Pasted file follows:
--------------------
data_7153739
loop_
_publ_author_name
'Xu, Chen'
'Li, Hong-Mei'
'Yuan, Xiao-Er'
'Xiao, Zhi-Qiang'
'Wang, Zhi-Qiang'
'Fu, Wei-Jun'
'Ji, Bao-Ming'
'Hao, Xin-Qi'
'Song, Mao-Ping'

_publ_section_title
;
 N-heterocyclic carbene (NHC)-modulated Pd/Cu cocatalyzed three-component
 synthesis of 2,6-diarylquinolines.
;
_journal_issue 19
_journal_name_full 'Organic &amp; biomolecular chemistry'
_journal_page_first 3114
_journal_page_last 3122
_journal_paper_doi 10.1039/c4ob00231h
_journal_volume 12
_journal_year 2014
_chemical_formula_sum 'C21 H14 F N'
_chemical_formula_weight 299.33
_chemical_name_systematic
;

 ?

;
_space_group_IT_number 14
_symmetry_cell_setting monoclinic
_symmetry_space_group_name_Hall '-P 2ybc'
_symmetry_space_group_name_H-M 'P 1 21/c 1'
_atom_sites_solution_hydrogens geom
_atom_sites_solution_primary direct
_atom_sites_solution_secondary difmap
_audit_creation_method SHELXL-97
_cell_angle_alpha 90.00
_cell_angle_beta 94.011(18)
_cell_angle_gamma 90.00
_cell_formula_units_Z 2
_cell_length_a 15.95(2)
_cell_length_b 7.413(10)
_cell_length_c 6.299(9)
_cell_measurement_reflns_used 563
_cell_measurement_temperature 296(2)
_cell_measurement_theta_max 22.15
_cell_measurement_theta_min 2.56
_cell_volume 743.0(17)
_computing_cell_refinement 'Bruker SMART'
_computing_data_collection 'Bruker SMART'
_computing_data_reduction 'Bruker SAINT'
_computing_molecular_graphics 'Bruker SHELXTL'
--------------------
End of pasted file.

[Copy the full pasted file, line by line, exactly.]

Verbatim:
data_7153739
loop_
_publ_author_name
'Xu, Chen'
'Li, Hong-Mei'
'Yuan, Xiao-Er'
'Xiao, Zhi-Qiang'
'Wang, Zhi-Qiang'
'Fu, Wei-Jun'
'Ji, Bao-Ming'
'Hao, Xin-Qi'
'Song, Mao-Ping'

_publ_section_title
;
 N-heterocyclic carbene (NHC)-modulated Pd/Cu cocatalyzed three-component
 synthesis of 2,6-diarylquinolines.
;
_journal_issue 19
_journal_name_full 'Organic &amp; biomolecular chemistry'
_journal_page_first 3114
_journal_page_last 3122
_journal_paper_doi 10.1039/c4ob00231h
_journal_volume 12
_journal_year 2014
_chemical_formula_sum 'C21 H14 F N'
_chemical_formula_weight 299.33
_chemical_name_systematic
;

 ?

;
_space_group_IT_number 14
_symmetry_cell_setting monoclinic
_symmetry_space_group_name_Hall '-P 2ybc'
_symmetry_space_group_name_H-M 'P 1 21/c 1'
_atom_sites_solution_hydrogens geom
_atom_sites_solution_primary direct
_atom_sites_solution_secondary difmap
_audit_creation_method SHELXL-97
_cell_angle_alpha 90.00
_cell_angle_beta 94.011(18)
_cell_angle_gamma 90.00
_cell_formula_units_Z 2
_cell_length_a 15.95(2)
_cell_length_b 7.413(10)
_cell_length_c 6.299(9)
_cell_measurement_reflns_used 563
_cell_measurement_temperature 296(2)
_cell_measurement_theta_max 22.15
_cell_measurement_theta_min 2.56
_cell_volume 743.0(17)
_computing_cell_refinement 'Bruker SMART'
_computing_data_collection 'Bruker SMART'
_computing_data_reduction 'Bruker SAINT'
_computing_molecular_graphics 'Bruker SHELXTL'